The child stood on the torn ground. Heat rose from it like steam from boiling water, and it tracked across his skin, burning and blistering as it went.
“Get to the transport craft!” a faceless soldier shouted. His body was shaking under his jumpsuit, as if his skin had turned to ice. “Get that kid to the craft now!”
Another fissure opened off to the side of the child. It was like staring down into hell, with little red demons of molten rock jumping high into the sky all around him.
Two men grabbed him, one on either side, and hurled him forward. He looked up and could see their white helmets stark against the red sky.
“Is that all?” the soldier in charge shouted as they threw the kid into the cargo cabin of the transport. “Is that all?!” his voice peaked like a soprano trying to crack glass.
The child picked himself up and turned around to stare at the soldiers by the door. They were just white shapes against the soot-filled air and red boiling clouds.
The soldier in charge, the one the other exhausted soldiers looked up at even though their shoulders were caving in from exhaustion, shook his head. “Too late then. Close the doors and take off.”
The doors slammed closed just as a chunk of burning rock sailed through. One of the soldiers stamped on it with a jerky leg, hanging onto the railings as the transport craft tipped and shot forward.
Some lady he didn’t know put a hand on the kid’s shoulder and pulled him back. She rested her chin just by his face, her tears seeping through his shirt. “Everything is lost… it’s all lost.”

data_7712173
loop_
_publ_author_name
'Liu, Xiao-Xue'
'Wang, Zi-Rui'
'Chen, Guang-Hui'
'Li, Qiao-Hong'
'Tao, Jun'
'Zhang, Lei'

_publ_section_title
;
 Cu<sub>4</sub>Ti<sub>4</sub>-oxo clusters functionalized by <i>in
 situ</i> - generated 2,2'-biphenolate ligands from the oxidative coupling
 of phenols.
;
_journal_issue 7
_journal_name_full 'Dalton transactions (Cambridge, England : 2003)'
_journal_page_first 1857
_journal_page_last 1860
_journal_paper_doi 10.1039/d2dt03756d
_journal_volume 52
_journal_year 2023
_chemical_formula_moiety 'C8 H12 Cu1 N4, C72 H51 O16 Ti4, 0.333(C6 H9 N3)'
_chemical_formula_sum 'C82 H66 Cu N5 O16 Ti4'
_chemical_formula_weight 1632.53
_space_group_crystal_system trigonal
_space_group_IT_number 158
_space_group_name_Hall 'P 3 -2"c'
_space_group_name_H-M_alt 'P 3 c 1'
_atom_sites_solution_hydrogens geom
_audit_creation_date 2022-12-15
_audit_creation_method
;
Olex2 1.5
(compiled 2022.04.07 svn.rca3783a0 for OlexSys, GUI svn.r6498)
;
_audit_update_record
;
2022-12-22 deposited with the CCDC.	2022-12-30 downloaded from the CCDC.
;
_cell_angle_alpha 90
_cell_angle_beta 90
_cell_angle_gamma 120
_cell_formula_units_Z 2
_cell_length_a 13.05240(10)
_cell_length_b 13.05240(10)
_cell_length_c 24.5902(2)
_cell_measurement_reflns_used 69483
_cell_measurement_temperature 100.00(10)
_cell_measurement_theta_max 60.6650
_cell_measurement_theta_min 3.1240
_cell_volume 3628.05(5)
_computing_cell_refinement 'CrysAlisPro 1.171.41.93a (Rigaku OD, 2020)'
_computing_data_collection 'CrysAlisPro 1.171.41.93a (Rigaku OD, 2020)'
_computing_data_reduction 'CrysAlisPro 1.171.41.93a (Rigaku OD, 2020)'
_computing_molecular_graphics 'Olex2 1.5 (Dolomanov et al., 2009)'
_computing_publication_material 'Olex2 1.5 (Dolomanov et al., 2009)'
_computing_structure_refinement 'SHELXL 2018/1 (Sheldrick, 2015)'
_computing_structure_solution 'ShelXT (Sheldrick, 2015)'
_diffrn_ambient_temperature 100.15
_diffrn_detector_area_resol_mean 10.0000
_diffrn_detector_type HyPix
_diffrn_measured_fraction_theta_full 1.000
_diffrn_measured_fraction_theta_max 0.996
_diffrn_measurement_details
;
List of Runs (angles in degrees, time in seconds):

He pulled himself free. “Don’t say that! Zero’s gonna come! Zero’s gonna save our planet!”
One of the soldiers laughed. “Oh, she’s coming alright, kid, but it won’t be to save that planet. That dump of a planet is dead—”
“Stow it,” the soldier in charge kicked sharply at the metal floor by the other soldier’s legs, “kid doesn’t need to know a thing.”
“Zero’s going to save us all!” the kid screwed up his fists. He could feel his knuckles pop and crackle. “Zero’s going to save us!”
They all sobbed behind him, all the other survivors, pallid faces caked under soot and tears.
He wasn’t going to cry.
Zero was coming.
“Sit down, kid.” The soldier in charge wiped one of his gloves over his helmet, smearing the dust in great dirty lines. “We’ll be docking in a second. And if you’re lucky, you’ll see her, kid, you’ll see Zero. Just sit down.”
“Docking in five,” a voice crackled over the intercom. It was so harsh and filled with static that it sounded like the guy was still off-world, shouting through the tons of ash and soot that were engulfing the planet. “Four, three, two, dock.”
The floor lurched forward, and metal screeched on metal like a crying cat.
The transport doors opened.
More white-suited soldiers swarmed through the door, grabbing at the refugees and hauling them onto stretchers.
This time they didn’t have helmets; this time he could see their faces. They all looked sickly and pasty white, like walking corpses.
One of them bent down to him, offering a gloved hand. “You okay, kid?”
The kid slapped at the hand. “Where’s Zero? Why isn’t she here?”
“Whoa, buddy. Calm down, you’ll see her soon enough.” The soldier rose to his feet, his gaze flicking over the other survivors with jerky movements.
He wanted to see her now.
The kid pushed past the guy, sinking his small soot-blackened hands into the thick fabric of the soldier’s suit and pushing hard. The soldier teetered, and the kid shot past into the hallway, dodging around two other men who tried to grab him.